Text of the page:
To a limited extent they are right, though the deeply embedded conservatism within ‘English’ culture can hardly be blamed on the Left for failing to engage with it. It’s inherently reactionary, reflecting England’s ‘great’ imperial past and all that went with it. One of the strong slogans of the Leave campaign was ‘take back control’. But for most of us, we were never in control in the first place. It was England’s ruling class that had control, and still largely does, though how ‘English’ it is in these days of global capitalism is questionable.
The political conclusion of their arguments for ‘progressive Englishness’ is deeply worrying. A unitary English Parliament would stimulate what the Scots-born Irish republican James Connolly, in a different context, called “a carnival of reaction”. Not only would it even further institutionalise the political dominance of England’s south and embolden a very nasty strain of right-wing Toryism, it would drive a very large wedge between us, Scotland, Wales and Ireland. Any sort of federation between Scotland, Wales, Northern Ireland and a unitary England would inevitably be dominated by England, which numerically alone would vastly outweigh its would-be federal partners. It would re-inforce the current concentration of power in London and the south-east and leave the North of England even more marginalised and excluded. It would set in stone the supremacy of English Toryism at its worst. A ‘left-wing’, or even mildly progressive, English nationalism is fool’s gold and will end in tears.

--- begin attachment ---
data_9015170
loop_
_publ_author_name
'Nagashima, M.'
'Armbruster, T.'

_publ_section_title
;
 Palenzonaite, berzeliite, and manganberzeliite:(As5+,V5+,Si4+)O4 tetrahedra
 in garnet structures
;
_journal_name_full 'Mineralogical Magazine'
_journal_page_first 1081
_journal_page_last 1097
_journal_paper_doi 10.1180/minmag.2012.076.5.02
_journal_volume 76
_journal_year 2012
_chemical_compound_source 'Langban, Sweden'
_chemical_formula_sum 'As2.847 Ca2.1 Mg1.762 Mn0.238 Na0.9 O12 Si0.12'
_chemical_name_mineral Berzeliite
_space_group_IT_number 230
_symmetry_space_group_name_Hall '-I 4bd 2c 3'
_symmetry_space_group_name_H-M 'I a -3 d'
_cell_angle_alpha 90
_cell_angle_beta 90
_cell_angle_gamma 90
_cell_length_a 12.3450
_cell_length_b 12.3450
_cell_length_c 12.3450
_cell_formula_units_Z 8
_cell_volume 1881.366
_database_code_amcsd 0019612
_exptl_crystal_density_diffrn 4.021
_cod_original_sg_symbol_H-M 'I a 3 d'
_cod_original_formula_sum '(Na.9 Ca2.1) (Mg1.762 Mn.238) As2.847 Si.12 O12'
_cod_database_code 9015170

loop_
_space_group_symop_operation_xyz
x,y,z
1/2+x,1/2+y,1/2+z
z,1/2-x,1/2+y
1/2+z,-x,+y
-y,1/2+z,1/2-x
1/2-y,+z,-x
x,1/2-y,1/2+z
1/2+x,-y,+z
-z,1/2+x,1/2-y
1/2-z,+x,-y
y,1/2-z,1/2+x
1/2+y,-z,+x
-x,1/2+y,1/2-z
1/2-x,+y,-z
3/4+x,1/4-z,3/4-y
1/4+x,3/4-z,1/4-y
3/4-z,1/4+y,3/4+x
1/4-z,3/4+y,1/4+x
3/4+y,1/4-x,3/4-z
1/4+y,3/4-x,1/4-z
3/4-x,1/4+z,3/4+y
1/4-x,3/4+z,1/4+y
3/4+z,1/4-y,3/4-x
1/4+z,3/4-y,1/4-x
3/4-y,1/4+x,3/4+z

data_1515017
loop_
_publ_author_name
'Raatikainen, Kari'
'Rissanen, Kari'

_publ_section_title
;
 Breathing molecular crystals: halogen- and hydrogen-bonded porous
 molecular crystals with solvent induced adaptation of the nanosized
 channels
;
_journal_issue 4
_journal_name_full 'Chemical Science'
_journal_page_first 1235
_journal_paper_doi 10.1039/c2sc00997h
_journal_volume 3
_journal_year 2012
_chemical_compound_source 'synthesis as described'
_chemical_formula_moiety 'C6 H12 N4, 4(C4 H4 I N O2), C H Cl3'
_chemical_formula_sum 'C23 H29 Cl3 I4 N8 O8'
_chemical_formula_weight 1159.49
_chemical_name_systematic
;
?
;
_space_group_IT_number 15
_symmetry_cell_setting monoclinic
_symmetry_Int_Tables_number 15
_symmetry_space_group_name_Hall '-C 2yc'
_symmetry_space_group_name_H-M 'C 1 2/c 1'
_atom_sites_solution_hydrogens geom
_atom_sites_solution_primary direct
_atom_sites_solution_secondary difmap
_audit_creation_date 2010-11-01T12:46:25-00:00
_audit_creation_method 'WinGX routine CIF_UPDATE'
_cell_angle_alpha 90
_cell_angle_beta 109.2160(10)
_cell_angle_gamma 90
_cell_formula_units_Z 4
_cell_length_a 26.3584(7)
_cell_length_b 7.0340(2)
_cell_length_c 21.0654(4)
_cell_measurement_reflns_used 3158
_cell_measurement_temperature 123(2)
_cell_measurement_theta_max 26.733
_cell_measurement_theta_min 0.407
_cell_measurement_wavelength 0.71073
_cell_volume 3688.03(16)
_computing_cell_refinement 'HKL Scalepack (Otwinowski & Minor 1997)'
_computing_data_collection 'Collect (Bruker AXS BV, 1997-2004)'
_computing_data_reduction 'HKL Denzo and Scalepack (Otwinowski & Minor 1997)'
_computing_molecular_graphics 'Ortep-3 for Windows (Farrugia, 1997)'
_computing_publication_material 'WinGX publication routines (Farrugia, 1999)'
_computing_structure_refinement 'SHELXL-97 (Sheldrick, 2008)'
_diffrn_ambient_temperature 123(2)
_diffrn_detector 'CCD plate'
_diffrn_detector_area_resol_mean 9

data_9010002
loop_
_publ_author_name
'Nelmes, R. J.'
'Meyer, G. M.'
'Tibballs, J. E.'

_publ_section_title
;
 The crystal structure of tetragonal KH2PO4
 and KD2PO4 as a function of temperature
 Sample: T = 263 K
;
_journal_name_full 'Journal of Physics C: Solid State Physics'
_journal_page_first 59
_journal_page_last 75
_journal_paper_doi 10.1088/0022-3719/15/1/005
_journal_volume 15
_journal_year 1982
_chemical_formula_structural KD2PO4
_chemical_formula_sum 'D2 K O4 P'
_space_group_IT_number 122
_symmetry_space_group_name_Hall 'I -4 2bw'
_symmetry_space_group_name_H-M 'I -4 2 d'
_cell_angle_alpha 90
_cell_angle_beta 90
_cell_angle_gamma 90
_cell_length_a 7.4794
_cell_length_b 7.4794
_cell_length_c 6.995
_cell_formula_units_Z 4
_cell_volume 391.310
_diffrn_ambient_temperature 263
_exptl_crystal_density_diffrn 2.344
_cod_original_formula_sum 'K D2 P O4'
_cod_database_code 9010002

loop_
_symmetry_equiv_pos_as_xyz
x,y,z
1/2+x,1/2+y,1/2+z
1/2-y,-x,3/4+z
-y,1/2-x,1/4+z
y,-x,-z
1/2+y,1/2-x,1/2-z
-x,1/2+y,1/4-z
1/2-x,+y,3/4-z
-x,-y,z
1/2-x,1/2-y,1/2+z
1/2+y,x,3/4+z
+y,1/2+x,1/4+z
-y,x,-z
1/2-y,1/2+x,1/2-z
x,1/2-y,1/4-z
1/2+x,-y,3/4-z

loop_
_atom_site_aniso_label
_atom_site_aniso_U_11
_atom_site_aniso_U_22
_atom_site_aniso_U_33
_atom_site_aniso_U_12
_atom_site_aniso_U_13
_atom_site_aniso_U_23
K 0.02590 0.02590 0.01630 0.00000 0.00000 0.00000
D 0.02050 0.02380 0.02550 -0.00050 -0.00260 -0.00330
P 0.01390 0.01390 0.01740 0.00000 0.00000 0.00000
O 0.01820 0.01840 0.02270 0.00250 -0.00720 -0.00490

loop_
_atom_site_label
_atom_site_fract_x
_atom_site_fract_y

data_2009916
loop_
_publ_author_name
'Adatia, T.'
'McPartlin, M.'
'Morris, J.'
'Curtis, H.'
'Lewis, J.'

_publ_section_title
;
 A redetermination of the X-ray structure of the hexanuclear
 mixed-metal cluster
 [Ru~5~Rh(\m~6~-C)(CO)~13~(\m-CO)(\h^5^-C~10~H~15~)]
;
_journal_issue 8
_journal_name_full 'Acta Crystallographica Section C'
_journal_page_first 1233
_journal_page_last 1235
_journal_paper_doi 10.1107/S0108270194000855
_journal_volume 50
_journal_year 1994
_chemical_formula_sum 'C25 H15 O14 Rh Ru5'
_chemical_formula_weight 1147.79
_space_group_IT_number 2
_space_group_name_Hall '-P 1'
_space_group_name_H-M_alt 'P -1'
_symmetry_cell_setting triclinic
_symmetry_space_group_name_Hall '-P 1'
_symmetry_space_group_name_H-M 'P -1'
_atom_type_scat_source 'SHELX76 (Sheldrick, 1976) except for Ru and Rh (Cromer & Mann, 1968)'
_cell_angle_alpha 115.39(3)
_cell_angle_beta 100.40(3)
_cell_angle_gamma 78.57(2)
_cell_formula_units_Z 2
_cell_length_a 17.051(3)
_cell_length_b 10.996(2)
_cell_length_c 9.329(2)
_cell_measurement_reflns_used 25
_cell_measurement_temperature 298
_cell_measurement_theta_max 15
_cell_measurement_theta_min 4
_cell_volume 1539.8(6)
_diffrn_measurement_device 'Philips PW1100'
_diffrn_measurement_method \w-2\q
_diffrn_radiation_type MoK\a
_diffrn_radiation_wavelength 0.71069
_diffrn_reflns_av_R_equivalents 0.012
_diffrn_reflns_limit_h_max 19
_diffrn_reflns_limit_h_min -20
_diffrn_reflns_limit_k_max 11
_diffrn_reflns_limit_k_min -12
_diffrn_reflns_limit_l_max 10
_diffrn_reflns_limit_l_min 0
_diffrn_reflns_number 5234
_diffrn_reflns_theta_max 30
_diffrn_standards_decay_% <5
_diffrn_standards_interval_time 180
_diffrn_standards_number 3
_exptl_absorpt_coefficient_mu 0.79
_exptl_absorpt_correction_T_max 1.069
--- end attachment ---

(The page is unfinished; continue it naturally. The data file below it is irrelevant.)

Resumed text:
‘The Left’ and questions of identity